My project while in the Bajo Lempa has been to evaluate the impact and success of Associación Mangle’s microcredit program among a hub of shrimp cooperatives in the area. The hub is called Salinas de Potrero and is noted by Associación Mangle as the most successful group that participates in their micro credit program. Salinas de Potrero’s success is attributed to heightened production and diligent repayment of credit. To evaluate this group of cooperatives, we used a collection of indicators with the objective of providing a comprehensive framework that can be used for future evaluations of other lines of credit under the umbrella of Mangle’s program.

The framework we have developed includes indicators related to the impact of micro credit on production of shrimp farm cooperatives, the quality of Mangle’s organizational relations with shrimp farm cooperatives, the short-term community development as a result of micro credit, the long-term community development and/or investment as a result of micro credit, the sustainability of micro credit program, and the impact of micro credit on the cooperatives’ environmental sustainability production. Our hope is that this collection of categories will provide a comprehensive understanding of the success of the micro credit program as an integrated development program in the community rather than solely a credit system.

Having completed all of our interviews and meetings with Mangle staff, cooperative leaders, and an environmental
expert, we are now compiling and reviewing our data as related to our indicators of success. As we work through this stage of our project, I cannot help but reflect on what “success” even means.

Success is a word that everyone can understand but is also subjective enough that we all have our own definition as well. In considering our project, I find this one little word overwhelming. How does one define success in a country where the average person struggles to send their children to school? What is success in a country healing after a brutal civil war? And perhaps, most importantly, who am I to define success after only being here for 2 weeks?

Success in development has been frequently discussed in my courses at MIIS. It is a word/concept/goal that we continually return to and ground ourselves with. In fact, I spent a good piece of my fall semester considering the improbability, complexity and subjectivity of success in the development field. It is the complexity and subjectivity that resonates even stronger with me now. My experience here has helped me to realize that my personal definition of success in development is progress, however small and however insignificant that progress may seem.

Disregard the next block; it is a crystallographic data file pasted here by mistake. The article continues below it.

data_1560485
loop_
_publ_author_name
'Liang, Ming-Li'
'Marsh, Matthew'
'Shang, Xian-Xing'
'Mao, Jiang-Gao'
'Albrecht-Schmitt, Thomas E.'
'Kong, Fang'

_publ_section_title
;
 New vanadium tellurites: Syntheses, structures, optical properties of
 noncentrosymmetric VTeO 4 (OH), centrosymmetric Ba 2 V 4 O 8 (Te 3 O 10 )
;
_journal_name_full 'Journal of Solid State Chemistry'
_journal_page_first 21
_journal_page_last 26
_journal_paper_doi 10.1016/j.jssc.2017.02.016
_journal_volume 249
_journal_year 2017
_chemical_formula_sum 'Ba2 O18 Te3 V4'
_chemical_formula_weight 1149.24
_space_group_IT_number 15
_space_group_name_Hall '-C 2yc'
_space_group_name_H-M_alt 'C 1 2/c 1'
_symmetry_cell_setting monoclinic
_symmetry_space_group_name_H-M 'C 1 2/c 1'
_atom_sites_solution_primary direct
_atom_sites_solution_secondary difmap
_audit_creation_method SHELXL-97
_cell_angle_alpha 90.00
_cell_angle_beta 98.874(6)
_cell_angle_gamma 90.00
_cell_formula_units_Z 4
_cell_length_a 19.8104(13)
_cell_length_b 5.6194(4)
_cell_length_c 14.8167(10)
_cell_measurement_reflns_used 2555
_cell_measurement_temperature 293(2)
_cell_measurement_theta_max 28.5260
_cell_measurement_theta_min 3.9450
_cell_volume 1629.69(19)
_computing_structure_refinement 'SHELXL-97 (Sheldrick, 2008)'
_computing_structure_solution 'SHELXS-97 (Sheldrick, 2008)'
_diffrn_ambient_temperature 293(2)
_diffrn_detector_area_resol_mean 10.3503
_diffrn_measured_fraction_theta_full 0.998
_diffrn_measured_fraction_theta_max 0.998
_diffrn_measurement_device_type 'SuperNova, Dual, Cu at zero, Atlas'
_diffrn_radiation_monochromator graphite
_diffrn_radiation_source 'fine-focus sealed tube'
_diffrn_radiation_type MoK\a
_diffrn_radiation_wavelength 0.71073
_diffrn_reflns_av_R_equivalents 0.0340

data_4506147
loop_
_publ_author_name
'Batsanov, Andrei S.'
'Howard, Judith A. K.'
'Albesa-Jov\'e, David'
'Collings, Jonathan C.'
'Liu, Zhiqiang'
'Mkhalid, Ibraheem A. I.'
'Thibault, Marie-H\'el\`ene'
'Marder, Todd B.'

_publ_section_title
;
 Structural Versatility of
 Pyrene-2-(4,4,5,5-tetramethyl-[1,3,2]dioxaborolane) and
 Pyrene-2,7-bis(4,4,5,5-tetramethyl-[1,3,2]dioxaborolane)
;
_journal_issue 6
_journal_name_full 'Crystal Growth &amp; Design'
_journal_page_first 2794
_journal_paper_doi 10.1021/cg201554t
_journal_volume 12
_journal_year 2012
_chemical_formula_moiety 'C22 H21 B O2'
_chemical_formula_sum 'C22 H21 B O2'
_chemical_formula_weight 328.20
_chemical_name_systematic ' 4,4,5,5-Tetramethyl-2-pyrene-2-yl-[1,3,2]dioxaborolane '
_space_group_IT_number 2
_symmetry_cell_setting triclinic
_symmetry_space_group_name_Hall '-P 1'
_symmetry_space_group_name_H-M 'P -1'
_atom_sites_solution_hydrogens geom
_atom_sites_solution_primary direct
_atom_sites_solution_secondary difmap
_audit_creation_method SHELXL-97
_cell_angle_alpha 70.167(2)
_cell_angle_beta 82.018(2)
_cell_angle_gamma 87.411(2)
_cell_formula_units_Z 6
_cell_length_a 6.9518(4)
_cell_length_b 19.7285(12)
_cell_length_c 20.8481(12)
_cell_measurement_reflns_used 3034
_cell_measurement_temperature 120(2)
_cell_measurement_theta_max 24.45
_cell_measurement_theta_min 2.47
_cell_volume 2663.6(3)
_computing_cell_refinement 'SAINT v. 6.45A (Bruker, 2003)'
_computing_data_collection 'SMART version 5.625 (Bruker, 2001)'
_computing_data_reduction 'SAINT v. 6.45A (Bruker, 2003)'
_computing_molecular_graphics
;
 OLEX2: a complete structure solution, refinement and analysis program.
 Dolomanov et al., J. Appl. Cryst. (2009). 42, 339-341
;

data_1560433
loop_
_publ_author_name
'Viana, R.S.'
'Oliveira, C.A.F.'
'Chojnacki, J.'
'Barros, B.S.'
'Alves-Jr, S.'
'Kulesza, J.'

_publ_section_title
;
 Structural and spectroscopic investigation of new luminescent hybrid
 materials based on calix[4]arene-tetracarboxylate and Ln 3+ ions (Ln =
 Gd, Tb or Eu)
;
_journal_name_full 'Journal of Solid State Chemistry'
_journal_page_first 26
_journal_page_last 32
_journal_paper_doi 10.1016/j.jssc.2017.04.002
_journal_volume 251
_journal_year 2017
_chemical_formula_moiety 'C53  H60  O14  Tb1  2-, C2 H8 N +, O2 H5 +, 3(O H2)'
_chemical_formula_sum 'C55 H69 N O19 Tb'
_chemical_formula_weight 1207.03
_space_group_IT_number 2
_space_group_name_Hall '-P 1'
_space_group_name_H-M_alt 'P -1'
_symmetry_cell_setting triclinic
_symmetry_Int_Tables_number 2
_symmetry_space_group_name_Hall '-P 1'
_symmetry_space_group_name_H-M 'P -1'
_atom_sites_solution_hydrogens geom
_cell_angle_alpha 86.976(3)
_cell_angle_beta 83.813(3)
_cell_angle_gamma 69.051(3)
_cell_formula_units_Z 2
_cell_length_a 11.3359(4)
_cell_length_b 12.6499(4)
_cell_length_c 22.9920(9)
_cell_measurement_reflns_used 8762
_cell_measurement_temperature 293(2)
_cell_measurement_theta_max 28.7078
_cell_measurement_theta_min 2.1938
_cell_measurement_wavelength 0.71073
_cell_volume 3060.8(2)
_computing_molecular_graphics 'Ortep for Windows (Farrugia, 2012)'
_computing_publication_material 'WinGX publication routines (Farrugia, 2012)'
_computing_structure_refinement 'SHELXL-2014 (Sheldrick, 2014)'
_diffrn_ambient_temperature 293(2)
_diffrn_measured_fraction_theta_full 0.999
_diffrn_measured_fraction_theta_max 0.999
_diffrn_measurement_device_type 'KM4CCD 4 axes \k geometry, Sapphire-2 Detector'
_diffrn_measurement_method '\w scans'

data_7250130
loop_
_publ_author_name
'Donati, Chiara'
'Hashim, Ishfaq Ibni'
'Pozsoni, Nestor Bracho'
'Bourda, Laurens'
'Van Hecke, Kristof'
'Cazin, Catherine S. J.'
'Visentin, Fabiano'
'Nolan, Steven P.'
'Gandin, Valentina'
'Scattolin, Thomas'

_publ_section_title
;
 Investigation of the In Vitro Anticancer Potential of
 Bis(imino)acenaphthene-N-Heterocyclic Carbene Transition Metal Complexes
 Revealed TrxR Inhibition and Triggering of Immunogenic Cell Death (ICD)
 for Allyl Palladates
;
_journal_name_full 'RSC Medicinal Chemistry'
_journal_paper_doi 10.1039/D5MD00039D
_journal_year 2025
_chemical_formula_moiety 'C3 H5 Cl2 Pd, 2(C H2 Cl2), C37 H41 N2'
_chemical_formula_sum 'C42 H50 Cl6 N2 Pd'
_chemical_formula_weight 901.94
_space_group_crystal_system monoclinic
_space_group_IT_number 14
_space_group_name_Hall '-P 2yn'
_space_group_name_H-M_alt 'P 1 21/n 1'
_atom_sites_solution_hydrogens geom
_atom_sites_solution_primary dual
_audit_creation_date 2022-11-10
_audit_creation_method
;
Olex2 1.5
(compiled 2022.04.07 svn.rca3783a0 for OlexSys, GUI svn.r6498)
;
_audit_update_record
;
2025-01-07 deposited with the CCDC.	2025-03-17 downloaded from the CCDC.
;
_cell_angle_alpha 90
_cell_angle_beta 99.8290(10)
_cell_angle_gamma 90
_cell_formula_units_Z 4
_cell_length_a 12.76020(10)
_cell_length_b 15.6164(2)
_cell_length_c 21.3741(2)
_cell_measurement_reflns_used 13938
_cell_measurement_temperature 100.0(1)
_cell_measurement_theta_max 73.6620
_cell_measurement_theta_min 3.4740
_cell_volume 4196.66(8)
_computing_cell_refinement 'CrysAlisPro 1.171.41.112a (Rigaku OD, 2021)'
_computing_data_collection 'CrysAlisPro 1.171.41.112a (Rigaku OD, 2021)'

In conducting this evaluation, we have discovered that while most cooperatives have been able to boost their production and consistently repay their loans, the ability of each cooperative to produce is dependent on their receipt of credit. The cooperatives depend on the micro credit for the majority of their production inputs and could not reliably produce without financial assistance. In addition, the cooperatives are vulnerable to any shocks such as a drop in prices, natural disasters, or epidemics among the shrimp.

Within our first couple of interviews it became clear that this micro credit program is sustaining, in a variable manner, a kind of buffer rather than facilitating economic independence or a higher standard of living. But isn’t this buffer successful too? Isn’t it better that the credits allow for many other levels of independence that could not have been realized without the existence of the program? I think so. But also, should we as aspiring development practioners settle for just that? Of course not… and that’s just it, if success in development means progress, there is always more that can be done.